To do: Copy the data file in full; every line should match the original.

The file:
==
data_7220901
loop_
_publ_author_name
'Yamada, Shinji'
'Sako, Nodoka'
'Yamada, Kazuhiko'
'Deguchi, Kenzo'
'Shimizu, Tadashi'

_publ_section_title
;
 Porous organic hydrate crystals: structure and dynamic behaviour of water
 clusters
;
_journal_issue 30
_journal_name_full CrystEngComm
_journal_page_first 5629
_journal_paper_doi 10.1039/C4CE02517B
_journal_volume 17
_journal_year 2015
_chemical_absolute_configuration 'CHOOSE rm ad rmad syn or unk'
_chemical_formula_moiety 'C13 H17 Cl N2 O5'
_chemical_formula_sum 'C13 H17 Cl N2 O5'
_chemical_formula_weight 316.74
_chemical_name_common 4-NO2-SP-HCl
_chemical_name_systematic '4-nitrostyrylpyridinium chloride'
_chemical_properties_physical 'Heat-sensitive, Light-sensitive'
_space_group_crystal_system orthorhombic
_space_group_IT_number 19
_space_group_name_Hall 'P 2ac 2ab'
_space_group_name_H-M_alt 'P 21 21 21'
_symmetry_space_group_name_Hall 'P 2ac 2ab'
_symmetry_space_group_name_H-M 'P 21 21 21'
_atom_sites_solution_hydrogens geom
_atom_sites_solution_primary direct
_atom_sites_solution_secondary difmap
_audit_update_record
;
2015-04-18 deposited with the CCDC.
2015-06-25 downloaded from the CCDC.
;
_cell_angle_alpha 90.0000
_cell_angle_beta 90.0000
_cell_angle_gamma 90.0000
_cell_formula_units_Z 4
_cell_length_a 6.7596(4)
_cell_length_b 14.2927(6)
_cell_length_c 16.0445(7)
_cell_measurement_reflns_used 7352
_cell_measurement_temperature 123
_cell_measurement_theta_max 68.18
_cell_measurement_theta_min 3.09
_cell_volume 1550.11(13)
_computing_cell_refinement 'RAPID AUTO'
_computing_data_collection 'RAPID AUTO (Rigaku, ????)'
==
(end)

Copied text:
data_7220901
loop_
_publ_author_name
'Yamada, Shinji'
'Sako, Nodoka'
'Yamada, Kazuhiko'
'Deguchi, Kenzo'
'Shimizu, Tadashi'

_publ_section_title
;
 Porous organic hydrate crystals: structure and dynamic behaviour of water
 clusters
;
_journal_issue 30
_journal_name_full CrystEngComm
_journal_page_first 5629
_journal_paper_doi 10.1039/C4CE02517B
_journal_volume 17
_journal_year 2015
_chemical_absolute_configuration 'CHOOSE rm ad rmad syn or unk'
_chemical_formula_moiety 'C13 H17 Cl N2 O5'
_chemical_formula_sum 'C13 H17 Cl N2 O5'
_chemical_formula_weight 316.74
_chemical_name_common 4-NO2-SP-HCl
_chemical_name_systematic '4-nitrostyrylpyridinium chloride'
_chemical_properties_physical 'Heat-sensitive, Light-sensitive'
_space_group_crystal_system orthorhombic
_space_group_IT_number 19
_space_group_name_Hall 'P 2ac 2ab'
_space_group_name_H-M_alt 'P 21 21 21'
_symmetry_space_group_name_Hall 'P 2ac 2ab'
_symmetry_space_group_name_H-M 'P 21 21 21'
_atom_sites_solution_hydrogens geom
_atom_sites_solution_primary direct
_atom_sites_solution_secondary difmap
_audit_update_record
;
2015-04-18 deposited with the CCDC.
2015-06-25 downloaded from the CCDC.
;
_cell_angle_alpha 90.0000
_cell_angle_beta 90.0000
_cell_angle_gamma 90.0000
_cell_formula_units_Z 4
_cell_length_a 6.7596(4)
_cell_length_b 14.2927(6)
_cell_length_c 16.0445(7)
_cell_measurement_reflns_used 7352
_cell_measurement_temperature 123
_cell_measurement_theta_max 68.18
_cell_measurement_theta_min 3.09
_cell_volume 1550.11(13)
_computing_cell_refinement 'RAPID AUTO'
_computing_data_collection 'RAPID AUTO (Rigaku, ????)'